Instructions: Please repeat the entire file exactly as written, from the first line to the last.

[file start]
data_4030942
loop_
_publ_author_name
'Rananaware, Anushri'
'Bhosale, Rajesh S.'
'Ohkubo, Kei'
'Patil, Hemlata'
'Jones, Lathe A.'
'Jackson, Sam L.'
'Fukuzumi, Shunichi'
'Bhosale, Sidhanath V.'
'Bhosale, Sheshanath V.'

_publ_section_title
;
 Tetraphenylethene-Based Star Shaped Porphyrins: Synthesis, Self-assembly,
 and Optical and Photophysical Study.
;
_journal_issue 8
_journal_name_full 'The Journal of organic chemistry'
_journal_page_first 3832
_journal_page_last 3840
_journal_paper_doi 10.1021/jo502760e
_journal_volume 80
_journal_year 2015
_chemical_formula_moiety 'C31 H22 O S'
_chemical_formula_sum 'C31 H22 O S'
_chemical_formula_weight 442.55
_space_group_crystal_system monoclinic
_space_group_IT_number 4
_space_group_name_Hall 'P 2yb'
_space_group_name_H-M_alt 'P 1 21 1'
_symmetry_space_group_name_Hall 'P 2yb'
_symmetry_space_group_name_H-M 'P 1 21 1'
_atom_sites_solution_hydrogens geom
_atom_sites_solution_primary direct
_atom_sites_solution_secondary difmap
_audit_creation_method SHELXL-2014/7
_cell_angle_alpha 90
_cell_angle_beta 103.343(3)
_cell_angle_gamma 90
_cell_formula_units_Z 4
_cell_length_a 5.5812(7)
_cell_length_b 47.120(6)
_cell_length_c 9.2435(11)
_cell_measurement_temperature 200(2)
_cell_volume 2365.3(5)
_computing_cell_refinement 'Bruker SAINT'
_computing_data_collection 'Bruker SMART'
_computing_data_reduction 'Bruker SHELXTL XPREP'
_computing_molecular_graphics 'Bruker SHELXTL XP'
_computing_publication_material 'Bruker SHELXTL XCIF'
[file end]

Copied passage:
data_4030942
loop_
_publ_author_name
'Rananaware, Anushri'
'Bhosale, Rajesh S.'
'Ohkubo, Kei'
'Patil, Hemlata'
'Jones, Lathe A.'
'Jackson, Sam L.'
'Fukuzumi, Shunichi'
'Bhosale, Sidhanath V.'
'Bhosale, Sheshanath V.'

_publ_section_title
;
 Tetraphenylethene-Based Star Shaped Porphyrins: Synthesis, Self-assembly,
 and Optical and Photophysical Study.
;
_journal_issue 8
_journal_name_full 'The Journal of organic chemistry'
_journal_page_first 3832
_journal_page_last 3840
_journal_paper_doi 10.1021/jo502760e
_journal_volume 80
_journal_year 2015
_chemical_formula_moiety 'C31 H22 O S'
_chemical_formula_sum 'C31 H22 O S'
_chemical_formula_weight 442.55
_space_group_crystal_system monoclinic
_space_group_IT_number 4
_space_group_name_Hall 'P 2yb'
_space_group_name_H-M_alt 'P 1 21 1'
_symmetry_space_group_name_Hall 'P 2yb'
_symmetry_space_group_name_H-M 'P 1 21 1'
_atom_sites_solution_hydrogens geom
_atom_sites_solution_primary direct
_atom_sites_solution_secondary difmap
_audit_creation_method SHELXL-2014/7
_cell_angle_alpha 90
_cell_angle_beta 103.343(3)
_cell_angle_gamma 90
_cell_formula_units_Z 4
_cell_length_a 5.5812(7)
_cell_length_b 47.120(6)
_cell_length_c 9.2435(11)
_cell_measurement_temperature 200(2)
_cell_volume 2365.3(5)
_computing_cell_refinement 'Bruker SAINT'
_computing_data_collection 'Bruker SMART'
_computing_data_reduction 'Bruker SHELXTL XPREP'
_computing_molecular_graphics 'Bruker SHELXTL XP'
_computing_publication_material 'Bruker SHELXTL XCIF'